The President, National Association of Nigerian Nurses and Midwives (NANNM), Nurse Michael Nnachi has called on the Federal Government to give nurses in the country the recognition they deserve, saying the nurses are the live wire of the healthcare system.
Nurse Nnachi specifically said nurses, like other professionals in the healthcare sector, should be appointed into various key positions, including board members, saying such a move will serve as a motivation to nurses in the country.
The NANNM President made the call recently at the 2023 Scientific Conference of the Lagos State Chapter of the association with the theme as “Our nurses our future”.
The president stressed that in view of the important roles that nurses play in the health sector, they are supposed to be part of decision and policy making, adding that nurses should not be left behind but also be allowed to seek knowledge.
While lamenting that there are many challenges bedeviling nursing and midwifery practice in Nigeria, among which are brain drain and low remuneration, and a host of others, nurse calls for the provision of appropriate tools for the nurses to work with.
He also expressed the need for reliable and valid data in the hospitals, saying availability of valid and reliable data will help a lot for proper planning.
He called for improved remuneration for nurses across the country. He said “There should be provision of life security for nurses because they deserve to be protected.
“Nurses are not well paid, whereas, they deserve better remuneration. Paying nurses well will prevent brain drain. Enhanced nursing salary packages should be provided for the nurses.
“Upward review of allowance for nurses should be implemented immediately. There should also be all forms of motivation in terms of housing, cars and other benefits that will encourage nurses. The government should encourage and empower the Nursing and Midwifery Council”.
In his address, the Chairman of the Lagos State Chapter of the association, Nurse Olurotimi Awojide pointed out that investment in nursing is very important if quality healthcare delivery must be achieved.
He urged the Lagos State Government to invest more on nurses through training and conferences’ attendance both locally and internationally.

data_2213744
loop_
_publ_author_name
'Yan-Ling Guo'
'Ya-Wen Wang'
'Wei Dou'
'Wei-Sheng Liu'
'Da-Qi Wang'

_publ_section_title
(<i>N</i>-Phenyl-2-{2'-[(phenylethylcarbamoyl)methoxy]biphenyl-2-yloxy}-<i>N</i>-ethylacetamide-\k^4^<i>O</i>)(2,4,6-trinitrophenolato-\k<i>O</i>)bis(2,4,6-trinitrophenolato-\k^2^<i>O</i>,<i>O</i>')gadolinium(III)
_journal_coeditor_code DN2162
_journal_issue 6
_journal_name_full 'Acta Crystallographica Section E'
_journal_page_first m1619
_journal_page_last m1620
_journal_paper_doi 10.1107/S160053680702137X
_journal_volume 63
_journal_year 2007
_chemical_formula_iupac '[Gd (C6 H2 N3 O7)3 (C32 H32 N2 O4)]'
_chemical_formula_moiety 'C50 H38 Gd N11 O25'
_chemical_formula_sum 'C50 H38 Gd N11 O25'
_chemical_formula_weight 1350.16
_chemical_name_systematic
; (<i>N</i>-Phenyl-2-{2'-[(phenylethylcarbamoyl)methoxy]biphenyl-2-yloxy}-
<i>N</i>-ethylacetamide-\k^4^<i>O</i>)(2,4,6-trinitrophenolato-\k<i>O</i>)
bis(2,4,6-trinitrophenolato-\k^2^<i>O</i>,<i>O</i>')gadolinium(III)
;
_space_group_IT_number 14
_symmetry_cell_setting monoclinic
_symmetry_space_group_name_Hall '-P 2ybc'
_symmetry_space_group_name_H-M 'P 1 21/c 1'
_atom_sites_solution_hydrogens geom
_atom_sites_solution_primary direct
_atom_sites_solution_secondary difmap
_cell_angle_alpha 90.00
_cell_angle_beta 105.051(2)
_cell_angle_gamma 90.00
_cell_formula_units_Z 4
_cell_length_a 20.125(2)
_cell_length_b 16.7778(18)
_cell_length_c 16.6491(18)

Nurse Awojide noted that the challenge of brain drain has put more pressure on the few available nurses, not just in Lagos State, but also across the country, stressing that the more brain drain in nursing practice, the higher the mortality rate.
In an exclusive chat with Pharmanewsonline, Awojide lamented what he called the “global shortage of nurses”. He pointed out that there is a high demand for nurses globally, a development he said is depleting the nurses available in Nigeria. He stated that the shortage is already biting harder on the health sector.
According to him, based on the World Health Organisation’s recommendation, a nurse is expected to attend to four patients so as to give optimum service and care, but in Nigeria today, only about two nurses will be attending to a 30-bedded -ward, which means a nurse is attending to about 15 patients as against four patients.
Awojide said the shortage of nurse in Nigeria may get worse if nothing is done to address it, adding that without the nurses, quality service delivery may not be readily achievable in the hospitals.
“Despite the problem of the shortage that we already have, more nurses are still leaving the country every day, what will the future hold for us if these ugly trends continue?” Awojide asked.
He however called for training and retraining that will also enable the nurses to be digitally inclined. He also urged the Lagos State Government to provide an improve welfare package and also provide a conducive working environment for the nurses
Meanwhile, the President of the African International Council of Nursing, Nurse Andre Gitembagara, has said if there must be strong healthcare systems, nurses must be in the top management positions where decisions and policies are made.
He stated that the healthcare system is weak currently in the African Continent because nurses are not in the top management positions.
Gitembagara who was the keynote speaker at the conference said in his address that there is no healthcare without the nurse, pointing that nurses provide about 50 per cent of the services in the healthcare delivery system.
According Gitembagara, who is also the president of the Rwanda Nursing and Midwifery Association, “If we must achieve Universal Health Coverage and the Sustainable Development Goals in the health sector, the government at all levels must invest in nursing”.
The keynote speaker decried the shortage of nurses not just in Lagos, Nigeria but in the entire African Continent, lamenting that there is wide gap in the number of nurses needed and what is currently available.
He therefore calls for training and retraining of more nurses that will be able to fill the existing wide gap.